Referring initially to FIG. 1 and FIG. 2, there are illustrated a perspective view and a side view respectively of a carrier in accordance with the present invention, generally designated as 20. The carrier 20 consists of an elongated body 22 having a first end 24 and a second end 26 opposite first end 24. Body 22 is shaped to form an aperture 28 between first end 24 and second end 26. Aperture 28 has an open configuration sized to receive the carrying straps 100 (FIG. 3). A closure means connected to body 22 permits selective closing of aperture 28. The closure means has an open position, a closed position, and a cocked position. In the embodiment shown, the closure means includes a ring shaped clasp 30 which is pivotally connected to body 22 at a point adjacent to first end 24 and a notch 34 on second end 26 with a mouth 36 that opens away from first end 24. Clasp 30 is shown in the open position. FIG. 6 shows clasp 30 in the closed position. Clasp 30 is fabricated from metal or other rigid material. Other closure means such as clips, belts, straps, or bands could also be employed to close aperture 28.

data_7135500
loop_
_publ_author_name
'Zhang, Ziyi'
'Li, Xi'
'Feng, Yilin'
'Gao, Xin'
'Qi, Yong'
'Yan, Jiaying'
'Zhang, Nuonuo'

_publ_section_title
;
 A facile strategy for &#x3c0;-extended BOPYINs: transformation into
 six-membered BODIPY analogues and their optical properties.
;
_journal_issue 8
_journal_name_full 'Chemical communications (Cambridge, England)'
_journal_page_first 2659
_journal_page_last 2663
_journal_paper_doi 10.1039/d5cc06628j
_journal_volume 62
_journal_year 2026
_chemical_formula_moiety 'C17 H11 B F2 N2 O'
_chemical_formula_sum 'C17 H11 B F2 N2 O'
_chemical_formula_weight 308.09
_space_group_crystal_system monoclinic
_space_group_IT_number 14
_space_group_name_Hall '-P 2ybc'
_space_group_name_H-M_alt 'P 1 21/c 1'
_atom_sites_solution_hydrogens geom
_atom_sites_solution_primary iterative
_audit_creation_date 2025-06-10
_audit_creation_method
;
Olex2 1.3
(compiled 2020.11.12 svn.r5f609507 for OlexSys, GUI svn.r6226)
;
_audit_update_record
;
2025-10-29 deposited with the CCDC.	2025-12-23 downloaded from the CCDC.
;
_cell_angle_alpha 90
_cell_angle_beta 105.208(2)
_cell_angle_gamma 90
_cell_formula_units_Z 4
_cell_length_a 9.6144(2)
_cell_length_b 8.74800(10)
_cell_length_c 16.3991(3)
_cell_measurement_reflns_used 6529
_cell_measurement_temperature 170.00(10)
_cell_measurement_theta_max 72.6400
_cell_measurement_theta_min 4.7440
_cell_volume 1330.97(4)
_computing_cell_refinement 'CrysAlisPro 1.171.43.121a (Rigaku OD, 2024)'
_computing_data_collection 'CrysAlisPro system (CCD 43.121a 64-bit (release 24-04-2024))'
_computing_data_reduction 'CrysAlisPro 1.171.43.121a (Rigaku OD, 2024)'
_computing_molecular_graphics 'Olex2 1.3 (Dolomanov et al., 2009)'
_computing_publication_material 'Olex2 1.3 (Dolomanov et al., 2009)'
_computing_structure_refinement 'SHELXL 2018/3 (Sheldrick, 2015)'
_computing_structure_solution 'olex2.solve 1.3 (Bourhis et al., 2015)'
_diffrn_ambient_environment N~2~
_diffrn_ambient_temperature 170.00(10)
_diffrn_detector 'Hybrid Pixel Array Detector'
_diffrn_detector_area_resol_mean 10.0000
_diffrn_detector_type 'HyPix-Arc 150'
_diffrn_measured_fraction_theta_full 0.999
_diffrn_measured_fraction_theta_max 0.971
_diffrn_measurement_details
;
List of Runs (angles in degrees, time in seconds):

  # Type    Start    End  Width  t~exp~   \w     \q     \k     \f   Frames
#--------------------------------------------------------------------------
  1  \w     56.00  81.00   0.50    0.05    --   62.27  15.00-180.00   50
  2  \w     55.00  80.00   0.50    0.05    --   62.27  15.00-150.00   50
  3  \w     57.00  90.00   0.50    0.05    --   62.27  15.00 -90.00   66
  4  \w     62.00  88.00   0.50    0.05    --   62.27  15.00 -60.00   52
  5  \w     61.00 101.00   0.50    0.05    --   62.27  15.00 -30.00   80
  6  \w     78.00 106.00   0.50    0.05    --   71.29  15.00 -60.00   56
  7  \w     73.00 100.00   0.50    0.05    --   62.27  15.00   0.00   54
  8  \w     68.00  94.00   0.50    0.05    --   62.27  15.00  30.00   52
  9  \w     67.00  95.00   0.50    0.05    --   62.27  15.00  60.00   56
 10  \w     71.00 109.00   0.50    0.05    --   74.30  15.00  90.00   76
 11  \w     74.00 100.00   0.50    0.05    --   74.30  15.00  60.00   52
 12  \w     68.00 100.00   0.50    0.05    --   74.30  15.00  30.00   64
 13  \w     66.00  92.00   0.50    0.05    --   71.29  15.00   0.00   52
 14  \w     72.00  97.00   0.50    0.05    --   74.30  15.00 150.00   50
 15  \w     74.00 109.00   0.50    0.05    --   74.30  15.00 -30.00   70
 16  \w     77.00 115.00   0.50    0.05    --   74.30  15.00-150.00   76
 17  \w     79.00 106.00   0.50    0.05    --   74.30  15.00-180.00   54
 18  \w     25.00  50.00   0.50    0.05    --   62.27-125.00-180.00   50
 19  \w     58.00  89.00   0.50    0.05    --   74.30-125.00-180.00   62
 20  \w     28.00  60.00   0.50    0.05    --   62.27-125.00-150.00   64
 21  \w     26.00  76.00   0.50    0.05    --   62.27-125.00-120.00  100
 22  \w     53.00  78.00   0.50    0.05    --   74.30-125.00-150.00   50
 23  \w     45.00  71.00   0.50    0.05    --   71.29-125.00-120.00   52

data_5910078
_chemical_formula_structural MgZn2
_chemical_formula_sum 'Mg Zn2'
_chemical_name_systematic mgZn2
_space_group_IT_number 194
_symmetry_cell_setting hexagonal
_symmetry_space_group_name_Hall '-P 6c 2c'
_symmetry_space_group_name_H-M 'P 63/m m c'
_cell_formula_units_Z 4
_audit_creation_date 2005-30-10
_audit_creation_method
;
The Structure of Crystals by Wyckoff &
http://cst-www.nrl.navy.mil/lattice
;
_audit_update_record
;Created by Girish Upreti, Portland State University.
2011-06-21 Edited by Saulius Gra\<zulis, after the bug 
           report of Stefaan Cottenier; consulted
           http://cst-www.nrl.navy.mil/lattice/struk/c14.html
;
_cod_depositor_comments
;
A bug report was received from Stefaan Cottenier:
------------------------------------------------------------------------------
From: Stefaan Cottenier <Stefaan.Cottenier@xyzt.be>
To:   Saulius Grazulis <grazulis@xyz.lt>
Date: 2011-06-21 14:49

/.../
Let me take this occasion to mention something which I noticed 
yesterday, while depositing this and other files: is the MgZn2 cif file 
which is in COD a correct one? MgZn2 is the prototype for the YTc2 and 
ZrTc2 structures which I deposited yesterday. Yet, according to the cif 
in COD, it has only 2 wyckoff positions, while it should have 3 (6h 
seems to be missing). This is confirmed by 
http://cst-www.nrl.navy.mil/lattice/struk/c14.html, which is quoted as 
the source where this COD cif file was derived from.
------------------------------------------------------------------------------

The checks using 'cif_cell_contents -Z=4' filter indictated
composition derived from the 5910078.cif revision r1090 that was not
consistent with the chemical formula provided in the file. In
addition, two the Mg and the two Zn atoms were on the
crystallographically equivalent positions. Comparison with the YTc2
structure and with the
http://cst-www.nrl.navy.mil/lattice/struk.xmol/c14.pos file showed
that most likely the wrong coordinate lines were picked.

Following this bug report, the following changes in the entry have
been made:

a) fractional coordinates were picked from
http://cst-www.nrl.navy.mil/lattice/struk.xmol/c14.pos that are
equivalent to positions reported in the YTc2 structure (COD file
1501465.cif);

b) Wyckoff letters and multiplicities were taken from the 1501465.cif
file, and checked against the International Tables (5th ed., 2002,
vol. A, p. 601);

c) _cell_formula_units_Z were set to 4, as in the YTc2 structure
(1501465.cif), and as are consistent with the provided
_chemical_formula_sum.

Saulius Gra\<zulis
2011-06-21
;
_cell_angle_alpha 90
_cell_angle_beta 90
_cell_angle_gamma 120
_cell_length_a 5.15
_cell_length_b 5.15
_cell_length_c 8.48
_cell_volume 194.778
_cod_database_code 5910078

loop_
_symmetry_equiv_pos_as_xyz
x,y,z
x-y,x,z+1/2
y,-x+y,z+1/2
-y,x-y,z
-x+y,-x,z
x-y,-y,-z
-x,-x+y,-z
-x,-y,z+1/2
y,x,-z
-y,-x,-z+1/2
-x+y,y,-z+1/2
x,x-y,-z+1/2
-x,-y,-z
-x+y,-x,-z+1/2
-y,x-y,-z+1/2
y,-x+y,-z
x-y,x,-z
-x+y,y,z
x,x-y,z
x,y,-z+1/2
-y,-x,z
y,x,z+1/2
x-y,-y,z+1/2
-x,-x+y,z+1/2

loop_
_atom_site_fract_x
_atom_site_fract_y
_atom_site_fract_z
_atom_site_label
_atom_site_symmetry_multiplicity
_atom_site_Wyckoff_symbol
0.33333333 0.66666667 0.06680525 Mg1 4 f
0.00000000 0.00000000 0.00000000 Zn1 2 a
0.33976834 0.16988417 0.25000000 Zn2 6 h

An outwardly protruding tongue 32 is integral with second end 26, and is used to guide the carrying straps 100 through aperture 28. Body 22 is substantially planar being aligned with plane 102 (FIG. 4). Body 22 has a traverse hole 38 located at a point adjacent first end 24. Traverse hole 38 is substantially perpendicular to plane 102 (FIG. 4). Clasp 30 engages traverse hole 38 so that clasp 30 is free to pivot around first end 24 and tongue 32 to engage notch 34. Body 22, tongue 32, and the closure means have blunt edges and corners so as not to rip, cut, tear or otherwise damage the carrying straps.